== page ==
Lessons Learned by Saving the Humpback Whales

Times seem bleak for the future of many species. The ongoing Biodiversity Crisis – sometimes called the Sixth Mass Extinction Event – is ongoing as extinctions occur at a rate of 10 to 100 times higher than the background extinction rate, with some species such as the Western Black Rhino already lost to history. Although it’s important to understand the magnitude of the biodiversity problem we face, it’s equally important to know that humans have the power to reverse seemingly inevitable species decline – and that we in fact have done so in the past. The case of the Humpback Whale illustrates just how dedicated global efforts can bring a species back from the brink, and offers important lessons for how we can stop the Sixth Mass Extinction. 

Threats to the Humpback Whales

Today, Humpback Whales are one of the most common species of whale in the ocean and are a favorite species for whale-watchers in the Caribbean and Pacific Northwest. However, this wasn’t always the case: like the Right Whale and the Blue Whale, Humpback Whales have been hunted for their baleen and oil since at least the 1700s, with killings peaking at the start of the 20th century with the introduction of whaling in the Southern Ocean near Antarctica. By the mid-20th century, Humpback Whales likely were at less than 10 percent of their pre-whaling population. The species stood on the brink of annihilation.


Without immediate action, Humpback Whales likely would have met the fate of the Tasmanian Tiger by the 21st century. But then something unprecedented occurred: a 1966 international moratorium on all Humpback whaling, created in a final effort to save the species. By enforcing a global whaling ban, governments gave the species the time to recover its numbers naturally without the threat of human exploitation. The effort was astonishingly successful: by 2016, the species had recovered nearly 93% of its pre-whaling population in the South Atlantic, with nearly 25,000 individuals out of a pre-moratorium population of less than a thousand. Today, of the 14 populations of Humpback Whales around the world, 10 are recovering and considered non-threatened.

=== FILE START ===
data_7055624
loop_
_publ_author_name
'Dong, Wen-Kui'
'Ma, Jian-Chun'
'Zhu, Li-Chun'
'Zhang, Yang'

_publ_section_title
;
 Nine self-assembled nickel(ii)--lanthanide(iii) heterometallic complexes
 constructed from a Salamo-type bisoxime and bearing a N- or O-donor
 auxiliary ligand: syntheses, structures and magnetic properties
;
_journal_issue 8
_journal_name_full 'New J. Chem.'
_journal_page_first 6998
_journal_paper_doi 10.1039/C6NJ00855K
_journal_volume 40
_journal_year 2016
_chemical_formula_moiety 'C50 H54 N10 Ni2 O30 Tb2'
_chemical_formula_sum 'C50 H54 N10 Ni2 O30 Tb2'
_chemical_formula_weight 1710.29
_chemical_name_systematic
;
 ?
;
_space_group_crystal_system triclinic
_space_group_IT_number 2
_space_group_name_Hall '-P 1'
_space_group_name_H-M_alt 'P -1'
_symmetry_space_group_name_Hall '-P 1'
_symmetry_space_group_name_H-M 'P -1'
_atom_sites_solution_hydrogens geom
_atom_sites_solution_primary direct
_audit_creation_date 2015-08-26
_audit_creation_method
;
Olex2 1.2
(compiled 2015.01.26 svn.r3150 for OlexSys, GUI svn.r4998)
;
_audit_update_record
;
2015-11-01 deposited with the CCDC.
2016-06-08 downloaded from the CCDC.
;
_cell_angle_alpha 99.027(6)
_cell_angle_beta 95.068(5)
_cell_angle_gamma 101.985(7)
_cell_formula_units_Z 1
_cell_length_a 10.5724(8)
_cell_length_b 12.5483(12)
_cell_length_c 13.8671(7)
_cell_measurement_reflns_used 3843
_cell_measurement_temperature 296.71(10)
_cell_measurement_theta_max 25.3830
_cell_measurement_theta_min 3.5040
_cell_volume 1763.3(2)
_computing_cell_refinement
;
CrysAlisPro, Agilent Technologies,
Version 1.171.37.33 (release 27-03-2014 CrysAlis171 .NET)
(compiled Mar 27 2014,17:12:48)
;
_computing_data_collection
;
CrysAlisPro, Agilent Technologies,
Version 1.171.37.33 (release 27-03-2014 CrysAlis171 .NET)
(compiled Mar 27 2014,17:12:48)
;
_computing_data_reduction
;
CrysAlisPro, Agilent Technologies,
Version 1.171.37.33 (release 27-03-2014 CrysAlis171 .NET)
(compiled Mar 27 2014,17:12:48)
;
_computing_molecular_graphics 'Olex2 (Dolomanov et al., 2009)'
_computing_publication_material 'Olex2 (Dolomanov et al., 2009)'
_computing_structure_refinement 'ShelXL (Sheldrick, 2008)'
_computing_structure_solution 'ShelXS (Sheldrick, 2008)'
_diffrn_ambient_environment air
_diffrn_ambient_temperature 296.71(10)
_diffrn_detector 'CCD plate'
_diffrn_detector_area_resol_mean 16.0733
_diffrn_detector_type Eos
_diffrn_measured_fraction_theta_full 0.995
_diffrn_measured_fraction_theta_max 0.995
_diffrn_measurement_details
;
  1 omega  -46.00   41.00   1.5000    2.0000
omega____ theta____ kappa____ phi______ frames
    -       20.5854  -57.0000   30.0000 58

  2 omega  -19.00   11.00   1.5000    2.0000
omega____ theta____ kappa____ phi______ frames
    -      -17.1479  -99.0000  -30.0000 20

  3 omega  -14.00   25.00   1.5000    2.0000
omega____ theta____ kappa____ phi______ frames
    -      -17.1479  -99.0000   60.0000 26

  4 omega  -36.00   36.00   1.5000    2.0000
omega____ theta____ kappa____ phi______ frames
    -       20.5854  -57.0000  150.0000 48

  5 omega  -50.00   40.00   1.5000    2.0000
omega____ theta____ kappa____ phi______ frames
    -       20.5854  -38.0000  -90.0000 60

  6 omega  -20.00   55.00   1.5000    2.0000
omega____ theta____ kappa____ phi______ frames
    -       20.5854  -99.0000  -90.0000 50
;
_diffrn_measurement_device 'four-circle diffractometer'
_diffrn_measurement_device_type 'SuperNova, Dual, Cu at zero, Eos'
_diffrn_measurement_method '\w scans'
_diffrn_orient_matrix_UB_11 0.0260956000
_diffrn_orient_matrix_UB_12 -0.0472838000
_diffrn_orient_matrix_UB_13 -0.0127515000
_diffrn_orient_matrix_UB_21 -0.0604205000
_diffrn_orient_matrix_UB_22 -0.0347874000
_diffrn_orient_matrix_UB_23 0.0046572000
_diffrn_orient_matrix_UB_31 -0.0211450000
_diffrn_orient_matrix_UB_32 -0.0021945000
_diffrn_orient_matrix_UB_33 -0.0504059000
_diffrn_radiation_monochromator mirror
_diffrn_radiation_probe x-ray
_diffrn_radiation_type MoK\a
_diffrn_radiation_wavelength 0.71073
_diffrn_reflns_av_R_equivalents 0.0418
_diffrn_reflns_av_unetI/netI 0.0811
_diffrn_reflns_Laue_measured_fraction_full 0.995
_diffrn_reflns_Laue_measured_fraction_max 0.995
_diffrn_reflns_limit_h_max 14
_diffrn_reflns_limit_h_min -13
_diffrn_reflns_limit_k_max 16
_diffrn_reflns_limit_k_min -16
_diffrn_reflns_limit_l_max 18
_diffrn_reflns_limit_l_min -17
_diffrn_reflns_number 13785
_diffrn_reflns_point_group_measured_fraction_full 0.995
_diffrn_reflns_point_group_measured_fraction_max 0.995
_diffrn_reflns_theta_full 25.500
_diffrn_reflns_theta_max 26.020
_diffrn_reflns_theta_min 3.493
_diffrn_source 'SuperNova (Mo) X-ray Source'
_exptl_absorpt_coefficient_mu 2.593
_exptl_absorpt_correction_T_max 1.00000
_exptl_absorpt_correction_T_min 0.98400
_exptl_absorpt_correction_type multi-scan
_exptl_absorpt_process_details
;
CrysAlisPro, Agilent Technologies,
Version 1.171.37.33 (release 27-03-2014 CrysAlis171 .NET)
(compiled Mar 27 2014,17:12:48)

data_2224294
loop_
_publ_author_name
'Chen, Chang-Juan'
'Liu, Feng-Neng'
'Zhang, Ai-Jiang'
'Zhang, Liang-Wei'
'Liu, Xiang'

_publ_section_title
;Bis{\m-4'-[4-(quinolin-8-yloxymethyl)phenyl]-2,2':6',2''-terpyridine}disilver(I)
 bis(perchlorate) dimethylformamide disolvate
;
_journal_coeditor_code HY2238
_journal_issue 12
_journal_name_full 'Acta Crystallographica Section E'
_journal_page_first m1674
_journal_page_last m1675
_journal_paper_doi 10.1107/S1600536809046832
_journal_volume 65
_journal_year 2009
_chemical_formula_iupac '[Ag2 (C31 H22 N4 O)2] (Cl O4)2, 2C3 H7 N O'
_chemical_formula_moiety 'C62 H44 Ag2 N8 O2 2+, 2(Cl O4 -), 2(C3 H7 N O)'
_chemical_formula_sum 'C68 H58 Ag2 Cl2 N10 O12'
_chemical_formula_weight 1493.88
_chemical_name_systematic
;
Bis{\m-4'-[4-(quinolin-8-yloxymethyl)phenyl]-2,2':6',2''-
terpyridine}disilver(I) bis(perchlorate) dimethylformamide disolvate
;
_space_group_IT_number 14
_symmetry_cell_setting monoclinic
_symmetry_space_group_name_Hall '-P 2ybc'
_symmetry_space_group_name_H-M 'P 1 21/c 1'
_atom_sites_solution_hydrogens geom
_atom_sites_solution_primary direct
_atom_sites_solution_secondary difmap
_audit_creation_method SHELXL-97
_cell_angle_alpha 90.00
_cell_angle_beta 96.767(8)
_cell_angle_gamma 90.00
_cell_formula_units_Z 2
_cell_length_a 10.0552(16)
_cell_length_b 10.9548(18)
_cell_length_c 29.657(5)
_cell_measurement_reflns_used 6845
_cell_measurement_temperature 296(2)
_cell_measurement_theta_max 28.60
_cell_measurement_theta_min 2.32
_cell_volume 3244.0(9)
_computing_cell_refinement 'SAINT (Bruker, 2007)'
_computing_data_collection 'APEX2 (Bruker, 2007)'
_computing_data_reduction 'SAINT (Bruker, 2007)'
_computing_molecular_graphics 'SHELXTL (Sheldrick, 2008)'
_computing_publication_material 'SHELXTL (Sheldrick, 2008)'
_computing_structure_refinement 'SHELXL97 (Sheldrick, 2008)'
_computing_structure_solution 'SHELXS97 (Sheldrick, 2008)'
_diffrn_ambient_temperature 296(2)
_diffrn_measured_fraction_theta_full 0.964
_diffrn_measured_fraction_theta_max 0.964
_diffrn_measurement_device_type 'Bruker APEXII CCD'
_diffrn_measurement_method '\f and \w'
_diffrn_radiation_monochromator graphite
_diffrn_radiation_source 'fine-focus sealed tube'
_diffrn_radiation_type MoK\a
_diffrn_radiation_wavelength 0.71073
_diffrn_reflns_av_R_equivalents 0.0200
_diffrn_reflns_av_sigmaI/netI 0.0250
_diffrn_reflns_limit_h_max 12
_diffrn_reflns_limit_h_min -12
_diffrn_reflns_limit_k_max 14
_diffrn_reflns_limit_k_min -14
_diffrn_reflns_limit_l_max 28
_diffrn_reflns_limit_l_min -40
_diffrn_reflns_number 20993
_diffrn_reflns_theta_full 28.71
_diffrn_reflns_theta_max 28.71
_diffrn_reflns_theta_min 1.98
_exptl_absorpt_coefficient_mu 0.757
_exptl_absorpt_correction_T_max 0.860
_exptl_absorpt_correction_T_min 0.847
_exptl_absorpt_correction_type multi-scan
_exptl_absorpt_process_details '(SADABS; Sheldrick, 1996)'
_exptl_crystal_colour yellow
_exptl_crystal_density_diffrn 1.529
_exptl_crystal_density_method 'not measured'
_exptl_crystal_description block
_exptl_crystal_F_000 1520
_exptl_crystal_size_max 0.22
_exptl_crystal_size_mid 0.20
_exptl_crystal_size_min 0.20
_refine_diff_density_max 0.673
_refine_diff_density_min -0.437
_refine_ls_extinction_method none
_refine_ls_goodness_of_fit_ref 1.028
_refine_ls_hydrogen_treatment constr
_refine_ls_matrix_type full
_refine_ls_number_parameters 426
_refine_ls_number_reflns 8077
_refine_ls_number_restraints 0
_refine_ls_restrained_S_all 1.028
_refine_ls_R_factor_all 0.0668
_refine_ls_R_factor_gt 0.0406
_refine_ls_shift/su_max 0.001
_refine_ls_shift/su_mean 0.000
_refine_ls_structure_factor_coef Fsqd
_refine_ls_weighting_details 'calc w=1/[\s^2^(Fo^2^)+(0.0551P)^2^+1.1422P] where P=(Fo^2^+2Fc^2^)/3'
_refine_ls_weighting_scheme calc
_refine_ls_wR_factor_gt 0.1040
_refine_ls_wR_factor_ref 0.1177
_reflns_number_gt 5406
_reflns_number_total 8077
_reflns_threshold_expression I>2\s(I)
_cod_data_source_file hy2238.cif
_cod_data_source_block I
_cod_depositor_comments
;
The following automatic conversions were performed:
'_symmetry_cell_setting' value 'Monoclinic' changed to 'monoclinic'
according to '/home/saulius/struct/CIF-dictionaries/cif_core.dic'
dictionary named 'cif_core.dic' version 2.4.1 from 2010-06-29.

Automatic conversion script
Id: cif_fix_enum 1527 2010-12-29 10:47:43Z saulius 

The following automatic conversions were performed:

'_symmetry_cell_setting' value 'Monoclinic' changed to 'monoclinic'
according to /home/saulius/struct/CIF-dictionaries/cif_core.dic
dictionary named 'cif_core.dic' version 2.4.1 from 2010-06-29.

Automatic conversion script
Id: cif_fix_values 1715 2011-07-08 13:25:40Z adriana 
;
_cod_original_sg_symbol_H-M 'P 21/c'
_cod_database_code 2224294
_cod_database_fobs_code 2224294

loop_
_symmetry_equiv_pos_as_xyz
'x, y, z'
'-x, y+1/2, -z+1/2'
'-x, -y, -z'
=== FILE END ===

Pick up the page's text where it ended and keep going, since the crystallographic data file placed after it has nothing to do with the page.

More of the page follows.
The Humpback whaling ban served as the predecessor for today’s International Whaling Commission, a moratorium that prevents all commercial whaling globally, with special exceptions for limited hunting by indigenous peoples (such as in Greenland and Alaska). The Whaling ban is remarkable for being a truly international effort that would have failed without the global buy-in of most of the world’s coastal nations. This is because Humpback Whales, like almost all whale species, do not abide by political borders, instead of between national and international waters as they move from calving grounds near the equator during the winter and cool, nutrient-rich feeding grounds closer to the poles during warmer months. Without an agreement that stopped whaling everywhere, Humpbacks could still have been hunted in international waters or along the coasts of non-signatory nations – but instead are now protected in almost every corner of their range. 

Besides the ban, several other factors have helped Humpback numbers recover in recent decades. Regional speed limits in areas with whale populations during certain times of year have greatly reduced collisions between commercial shipping and Humpbacks, while the establishment of marine protected areas where fishing is prohibited helps prevent entanglement in fishing lines, an ongoing problem for all whale species (and especially the Humpback’s more endangered cousin, the Northern Right Whale. Finally, even when at their lowest point Humpbacks still had a large enough population to maintain genetic variation, an important factor for rebounding healthy populations – something not possible for all modern species on the brink. 


Risks still remain for Humpbacks, especially in the four populations where the species remains endangered or threatened, such as the small Red Sea population or the Pacific coast of Mexico. And recent cracks in the whaling ban – including the resumption of Japanese whaling in 2019, or the continued practice of whaling in Norway – threaten a future that could turn back many of the gains made since the 1960s. But as we look at our current biodiversity crisis and search for ways to prevent the worst of the Sixth Mass Extinction, the recovery of the Humpback Whale should serve both as a source of hope, and as a potential blueprint to solving the impending ecological collapse: big, politically bold initiatives that are truly global in scope, applying rules not just to some parts of the world, but to all nations to mutually enforce together. 

Today, it’s easy to take a whale-watching boat and spot a Humpback Whale breaching off the coast of Maine or Northern California, but this wasn’t always the case, and wouldn’t have been possible if we hadn’t taken action to save the species. The same can be true in the future of other endangered species on the brink today if we put forward the work to do so. 

article by Devin Windelspecht

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